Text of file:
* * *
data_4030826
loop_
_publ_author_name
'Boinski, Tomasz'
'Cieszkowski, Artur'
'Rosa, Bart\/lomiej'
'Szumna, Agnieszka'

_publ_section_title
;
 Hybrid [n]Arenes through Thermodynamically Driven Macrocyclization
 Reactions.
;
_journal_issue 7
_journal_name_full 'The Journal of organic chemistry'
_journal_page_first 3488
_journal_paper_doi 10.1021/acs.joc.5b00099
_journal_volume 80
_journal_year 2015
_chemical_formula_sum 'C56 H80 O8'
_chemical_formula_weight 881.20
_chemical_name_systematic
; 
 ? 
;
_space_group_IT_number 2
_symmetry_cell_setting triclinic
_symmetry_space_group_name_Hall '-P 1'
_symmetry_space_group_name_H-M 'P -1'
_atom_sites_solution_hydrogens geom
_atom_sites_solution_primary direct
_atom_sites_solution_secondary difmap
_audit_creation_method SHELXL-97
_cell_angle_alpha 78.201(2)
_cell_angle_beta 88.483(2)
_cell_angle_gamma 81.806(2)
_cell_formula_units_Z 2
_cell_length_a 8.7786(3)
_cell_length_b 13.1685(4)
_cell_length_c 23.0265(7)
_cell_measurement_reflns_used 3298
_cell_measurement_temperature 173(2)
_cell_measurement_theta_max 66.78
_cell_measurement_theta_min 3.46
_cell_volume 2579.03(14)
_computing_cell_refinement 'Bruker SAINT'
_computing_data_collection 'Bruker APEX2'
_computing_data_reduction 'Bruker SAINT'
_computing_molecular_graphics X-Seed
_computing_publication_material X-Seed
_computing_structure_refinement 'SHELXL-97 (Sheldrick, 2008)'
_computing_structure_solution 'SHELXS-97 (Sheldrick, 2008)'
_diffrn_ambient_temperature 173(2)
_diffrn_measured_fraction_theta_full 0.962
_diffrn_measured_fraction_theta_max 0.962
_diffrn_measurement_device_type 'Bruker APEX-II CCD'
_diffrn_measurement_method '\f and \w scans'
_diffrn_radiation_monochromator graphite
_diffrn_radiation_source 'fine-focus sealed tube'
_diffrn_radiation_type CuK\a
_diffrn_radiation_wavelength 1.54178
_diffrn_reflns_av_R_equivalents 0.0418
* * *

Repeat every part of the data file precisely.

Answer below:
data_4030826
loop_
_publ_author_name
'Boinski, Tomasz'
'Cieszkowski, Artur'
'Rosa, Bart\/lomiej'
'Szumna, Agnieszka'

_publ_section_title
;
 Hybrid [n]Arenes through Thermodynamically Driven Macrocyclization
 Reactions.
;
_journal_issue 7
_journal_name_full 'The Journal of organic chemistry'
_journal_page_first 3488
_journal_paper_doi 10.1021/acs.joc.5b00099
_journal_volume 80
_journal_year 2015
_chemical_formula_sum 'C56 H80 O8'
_chemical_formula_weight 881.20
_chemical_name_systematic
; 
 ? 
;
_space_group_IT_number 2
_symmetry_cell_setting triclinic
_symmetry_space_group_name_Hall '-P 1'
_symmetry_space_group_name_H-M 'P -1'
_atom_sites_solution_hydrogens geom
_atom_sites_solution_primary direct
_atom_sites_solution_secondary difmap
_audit_creation_method SHELXL-97
_cell_angle_alpha 78.201(2)
_cell_angle_beta 88.483(2)
_cell_angle_gamma 81.806(2)
_cell_formula_units_Z 2
_cell_length_a 8.7786(3)
_cell_length_b 13.1685(4)
_cell_length_c 23.0265(7)
_cell_measurement_reflns_used 3298
_cell_measurement_temperature 173(2)
_cell_measurement_theta_max 66.78
_cell_measurement_theta_min 3.46
_cell_volume 2579.03(14)
_computing_cell_refinement 'Bruker SAINT'
_computing_data_collection 'Bruker APEX2'
_computing_data_reduction 'Bruker SAINT'
_computing_molecular_graphics X-Seed
_computing_publication_material X-Seed
_computing_structure_refinement 'SHELXL-97 (Sheldrick, 2008)'
_computing_structure_solution 'SHELXS-97 (Sheldrick, 2008)'
_diffrn_ambient_temperature 173(2)
_diffrn_measured_fraction_theta_full 0.962
_diffrn_measured_fraction_theta_max 0.962
_diffrn_measurement_device_type 'Bruker APEX-II CCD'
_diffrn_measurement_method '\f and \w scans'
_diffrn_radiation_monochromator graphite
_diffrn_radiation_source 'fine-focus sealed tube'
_diffrn_radiation_type CuK\a
_diffrn_radiation_wavelength 1.54178
_diffrn_reflns_av_R_equivalents 0.0418